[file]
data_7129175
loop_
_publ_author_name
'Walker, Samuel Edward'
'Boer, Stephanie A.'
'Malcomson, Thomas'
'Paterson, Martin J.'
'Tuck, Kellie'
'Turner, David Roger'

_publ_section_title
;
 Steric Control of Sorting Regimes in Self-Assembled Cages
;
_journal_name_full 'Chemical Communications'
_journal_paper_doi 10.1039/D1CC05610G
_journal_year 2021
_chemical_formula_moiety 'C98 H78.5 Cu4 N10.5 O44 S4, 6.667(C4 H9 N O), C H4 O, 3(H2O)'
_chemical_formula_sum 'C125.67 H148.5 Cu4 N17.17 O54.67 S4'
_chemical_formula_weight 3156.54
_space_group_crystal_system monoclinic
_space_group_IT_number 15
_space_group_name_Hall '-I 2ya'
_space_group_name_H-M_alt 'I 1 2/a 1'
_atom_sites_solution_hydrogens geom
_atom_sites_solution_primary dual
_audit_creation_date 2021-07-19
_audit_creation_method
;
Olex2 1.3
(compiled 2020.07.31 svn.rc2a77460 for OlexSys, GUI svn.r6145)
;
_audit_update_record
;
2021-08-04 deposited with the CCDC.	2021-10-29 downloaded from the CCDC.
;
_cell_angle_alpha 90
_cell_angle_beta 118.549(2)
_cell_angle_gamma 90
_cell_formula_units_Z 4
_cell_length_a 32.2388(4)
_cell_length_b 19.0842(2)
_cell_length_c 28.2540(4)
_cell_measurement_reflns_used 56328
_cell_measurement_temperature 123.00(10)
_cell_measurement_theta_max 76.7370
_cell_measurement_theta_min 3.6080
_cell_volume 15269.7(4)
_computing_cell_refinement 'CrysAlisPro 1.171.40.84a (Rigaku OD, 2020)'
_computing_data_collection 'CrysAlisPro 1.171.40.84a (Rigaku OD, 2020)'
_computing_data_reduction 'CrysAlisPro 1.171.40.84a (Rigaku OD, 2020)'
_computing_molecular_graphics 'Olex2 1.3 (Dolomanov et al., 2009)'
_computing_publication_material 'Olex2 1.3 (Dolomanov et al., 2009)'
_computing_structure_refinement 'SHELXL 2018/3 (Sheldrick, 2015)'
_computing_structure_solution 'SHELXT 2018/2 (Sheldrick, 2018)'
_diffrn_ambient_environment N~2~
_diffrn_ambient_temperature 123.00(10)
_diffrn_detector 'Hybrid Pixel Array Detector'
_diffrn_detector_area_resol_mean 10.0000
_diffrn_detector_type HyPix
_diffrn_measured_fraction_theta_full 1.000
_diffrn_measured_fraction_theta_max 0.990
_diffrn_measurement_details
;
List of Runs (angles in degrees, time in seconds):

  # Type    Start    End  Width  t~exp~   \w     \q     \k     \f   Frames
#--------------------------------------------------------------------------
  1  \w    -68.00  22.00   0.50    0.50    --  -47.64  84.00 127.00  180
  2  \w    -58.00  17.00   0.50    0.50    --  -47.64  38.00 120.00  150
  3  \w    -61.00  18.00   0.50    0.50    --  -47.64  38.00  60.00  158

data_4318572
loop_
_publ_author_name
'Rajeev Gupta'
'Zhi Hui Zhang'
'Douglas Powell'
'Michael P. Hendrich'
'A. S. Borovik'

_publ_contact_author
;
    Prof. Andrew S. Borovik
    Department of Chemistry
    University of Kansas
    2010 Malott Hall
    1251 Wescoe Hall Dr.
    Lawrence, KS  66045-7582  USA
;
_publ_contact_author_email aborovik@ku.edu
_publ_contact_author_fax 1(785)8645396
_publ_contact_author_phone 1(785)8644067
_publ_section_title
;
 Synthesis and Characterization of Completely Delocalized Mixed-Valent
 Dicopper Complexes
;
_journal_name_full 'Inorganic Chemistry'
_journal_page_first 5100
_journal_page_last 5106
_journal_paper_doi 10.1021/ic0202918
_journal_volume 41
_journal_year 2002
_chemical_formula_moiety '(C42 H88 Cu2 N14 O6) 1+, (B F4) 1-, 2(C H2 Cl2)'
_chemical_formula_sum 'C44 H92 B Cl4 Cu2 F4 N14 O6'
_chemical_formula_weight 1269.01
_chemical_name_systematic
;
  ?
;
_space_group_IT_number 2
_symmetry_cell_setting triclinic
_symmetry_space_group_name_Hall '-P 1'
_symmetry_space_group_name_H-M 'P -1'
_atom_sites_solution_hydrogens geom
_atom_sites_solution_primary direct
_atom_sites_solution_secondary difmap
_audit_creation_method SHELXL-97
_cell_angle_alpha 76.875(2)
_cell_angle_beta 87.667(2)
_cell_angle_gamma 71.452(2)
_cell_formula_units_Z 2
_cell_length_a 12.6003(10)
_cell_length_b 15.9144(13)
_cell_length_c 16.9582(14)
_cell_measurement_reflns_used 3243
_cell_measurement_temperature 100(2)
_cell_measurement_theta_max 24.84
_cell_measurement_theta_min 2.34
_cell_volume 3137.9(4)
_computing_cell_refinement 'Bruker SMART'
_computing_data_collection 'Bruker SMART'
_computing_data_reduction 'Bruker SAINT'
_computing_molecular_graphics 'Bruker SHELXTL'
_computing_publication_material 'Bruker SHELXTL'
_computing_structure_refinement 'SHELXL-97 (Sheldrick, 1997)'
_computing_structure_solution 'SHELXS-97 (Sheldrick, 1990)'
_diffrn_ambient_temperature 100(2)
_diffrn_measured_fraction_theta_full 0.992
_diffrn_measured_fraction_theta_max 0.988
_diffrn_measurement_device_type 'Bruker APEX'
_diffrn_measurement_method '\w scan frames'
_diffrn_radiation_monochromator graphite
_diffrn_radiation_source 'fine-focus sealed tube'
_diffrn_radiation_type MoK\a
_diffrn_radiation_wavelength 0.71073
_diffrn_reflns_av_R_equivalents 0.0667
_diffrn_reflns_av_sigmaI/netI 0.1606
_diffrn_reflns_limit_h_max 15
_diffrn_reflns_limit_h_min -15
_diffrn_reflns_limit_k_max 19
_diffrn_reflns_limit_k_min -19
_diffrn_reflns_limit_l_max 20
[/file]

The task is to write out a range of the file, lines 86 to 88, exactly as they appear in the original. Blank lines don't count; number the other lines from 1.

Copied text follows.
;
_publ_contact_author_email aborovik@ku.edu
_publ_contact_author_fax 1(785)8645396